Thursday, 10 September 2009

786 - Derren Brown Quote

I missed the show last night, where he correctly predicted the lottery numbers, and will miss tomorrow's, where he explains how he achieved his act. But I've been reading Derren Brown's 2006 book, Tricks of the Mind, where he makes clear his theory that the magic in a performance occurs after the performance itself, in our increasingly contorted attempts to reconstruct just exactly what happened.

So for my money, the performance is still continuing, and whatever explanation is given on Friday will, at least in part, take into account whatever everyone is saying about Wednesday's show here and now. Perhaps he has several explanations up his sleeve, and will choose to reveal the one, or ones, that have maximum impact on the day....

As he, like me, was a naive Christian at university, and as he, like me, still appreciates the 'still small voice of loveliness' (Tricks of the Mind, p. 8) at the heart of humanity, but is, like me, prepared to ditch absolutely everything that religion has to offer, I've got an awful lot of time for him. He'd probably agree that the way he has structured his performance this week bears more than passing resemblance to the Christian story, which has its people in a 'not yet' phase of believing, after the Christ event and before Judgement Day - in other words, at a point in time where the magic is still being elaborated in the mind of the witnessing community.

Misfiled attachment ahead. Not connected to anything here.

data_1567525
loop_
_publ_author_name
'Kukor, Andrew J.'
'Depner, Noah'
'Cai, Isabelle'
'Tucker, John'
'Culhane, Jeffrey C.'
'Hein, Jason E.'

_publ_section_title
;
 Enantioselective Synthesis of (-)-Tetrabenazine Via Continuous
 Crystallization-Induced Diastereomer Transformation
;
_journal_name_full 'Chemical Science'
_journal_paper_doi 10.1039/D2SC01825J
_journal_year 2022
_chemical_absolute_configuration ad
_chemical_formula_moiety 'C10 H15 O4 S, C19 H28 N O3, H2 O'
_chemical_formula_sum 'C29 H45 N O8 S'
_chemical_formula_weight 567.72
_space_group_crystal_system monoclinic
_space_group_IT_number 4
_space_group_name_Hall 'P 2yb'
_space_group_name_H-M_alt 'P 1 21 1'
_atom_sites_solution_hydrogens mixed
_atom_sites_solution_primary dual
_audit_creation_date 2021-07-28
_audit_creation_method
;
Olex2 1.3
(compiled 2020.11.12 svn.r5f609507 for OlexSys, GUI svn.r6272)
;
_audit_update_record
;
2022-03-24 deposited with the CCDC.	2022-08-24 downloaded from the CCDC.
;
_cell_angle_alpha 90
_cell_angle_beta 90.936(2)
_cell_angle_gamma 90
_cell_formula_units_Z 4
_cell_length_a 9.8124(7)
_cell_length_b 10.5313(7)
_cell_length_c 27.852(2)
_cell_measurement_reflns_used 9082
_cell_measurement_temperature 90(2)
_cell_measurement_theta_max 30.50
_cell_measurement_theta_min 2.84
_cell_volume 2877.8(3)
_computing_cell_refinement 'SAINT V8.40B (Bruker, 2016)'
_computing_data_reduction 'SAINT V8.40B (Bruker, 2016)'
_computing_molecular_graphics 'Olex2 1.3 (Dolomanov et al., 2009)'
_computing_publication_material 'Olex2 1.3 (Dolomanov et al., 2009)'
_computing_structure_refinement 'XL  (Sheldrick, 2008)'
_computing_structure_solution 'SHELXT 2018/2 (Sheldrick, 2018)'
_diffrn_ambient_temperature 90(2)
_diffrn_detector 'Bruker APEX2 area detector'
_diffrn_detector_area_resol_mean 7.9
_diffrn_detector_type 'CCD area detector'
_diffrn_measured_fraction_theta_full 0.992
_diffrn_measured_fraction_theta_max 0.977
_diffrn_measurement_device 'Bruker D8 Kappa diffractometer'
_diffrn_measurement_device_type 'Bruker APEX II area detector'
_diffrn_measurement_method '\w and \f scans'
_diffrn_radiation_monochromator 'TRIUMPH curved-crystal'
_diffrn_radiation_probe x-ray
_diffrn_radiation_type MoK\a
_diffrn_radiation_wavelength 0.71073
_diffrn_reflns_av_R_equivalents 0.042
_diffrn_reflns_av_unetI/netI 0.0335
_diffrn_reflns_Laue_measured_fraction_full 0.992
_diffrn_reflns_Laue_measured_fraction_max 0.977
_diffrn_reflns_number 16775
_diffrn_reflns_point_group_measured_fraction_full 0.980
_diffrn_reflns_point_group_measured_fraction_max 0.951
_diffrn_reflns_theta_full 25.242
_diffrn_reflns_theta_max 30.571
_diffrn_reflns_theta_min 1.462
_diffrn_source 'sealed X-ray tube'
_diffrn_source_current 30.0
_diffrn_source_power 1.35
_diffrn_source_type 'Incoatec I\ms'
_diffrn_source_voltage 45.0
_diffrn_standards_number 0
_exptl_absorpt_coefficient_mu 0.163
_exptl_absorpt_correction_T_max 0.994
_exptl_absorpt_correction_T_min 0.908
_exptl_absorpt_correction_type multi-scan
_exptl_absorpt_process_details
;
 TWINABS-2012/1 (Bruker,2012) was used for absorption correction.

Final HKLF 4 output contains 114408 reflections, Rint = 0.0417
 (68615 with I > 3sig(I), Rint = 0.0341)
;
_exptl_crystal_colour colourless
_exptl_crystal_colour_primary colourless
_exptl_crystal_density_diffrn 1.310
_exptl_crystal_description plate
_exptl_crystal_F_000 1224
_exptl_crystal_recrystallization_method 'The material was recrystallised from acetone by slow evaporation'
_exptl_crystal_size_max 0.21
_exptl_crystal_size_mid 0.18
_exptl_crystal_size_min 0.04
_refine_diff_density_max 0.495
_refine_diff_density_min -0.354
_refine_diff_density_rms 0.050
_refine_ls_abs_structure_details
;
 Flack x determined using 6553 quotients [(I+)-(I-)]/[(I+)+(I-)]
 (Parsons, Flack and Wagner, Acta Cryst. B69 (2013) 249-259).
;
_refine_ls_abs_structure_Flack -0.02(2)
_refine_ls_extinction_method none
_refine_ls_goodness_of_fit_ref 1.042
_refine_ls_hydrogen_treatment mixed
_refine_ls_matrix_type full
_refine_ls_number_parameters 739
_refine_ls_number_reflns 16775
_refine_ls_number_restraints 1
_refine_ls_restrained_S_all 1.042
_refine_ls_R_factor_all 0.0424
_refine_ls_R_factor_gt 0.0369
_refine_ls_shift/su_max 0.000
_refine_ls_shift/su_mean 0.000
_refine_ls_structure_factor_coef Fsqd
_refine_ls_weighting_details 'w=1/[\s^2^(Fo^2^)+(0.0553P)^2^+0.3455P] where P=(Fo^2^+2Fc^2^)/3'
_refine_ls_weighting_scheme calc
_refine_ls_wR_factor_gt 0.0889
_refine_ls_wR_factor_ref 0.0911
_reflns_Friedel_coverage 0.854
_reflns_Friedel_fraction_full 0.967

But I didn't come online in order to write that, just to record a quote from his book that I particularly like and will want to return to. It's this (pp. 116-7):

It is a shame that mnemonics are not taught in schools. The Renaissance replaced the love of the imaginary with a love of reason, and the art of memory, which had become associated too often with magic, began to die out. Later, during the Victorian period, science and information become paramount, and education became about rote learning and unimaginative repetition. As important as these shifts were towards embracing reason over superstition, they have meant we now have to rediscover memory techniques for ourselves. There is also a notion held by many teachers that education should be about understanding and reasoning rather than memorization, and that the latter is a poor substitute for the former. While that may be true when viewed from some angles, it does not take into account the fact that for a student the ability to memorize information is of essential importance, and the majority of students seem to value it at least as importantly as what might be seen as the 'higher' faculties. Especially in the case of younger children, learning such systems can clearly be an enormous confidence-booster and can make preparation for tests much more enjoyable.

I think this insight applies to storying as much as to memory skills. It's about the role of the imagination at the heart of what makes us tick, to which our current society plays lip-service, but not much more...

Hence the rarity of events like last night's on the telly. But maybe things are changing?

No comments: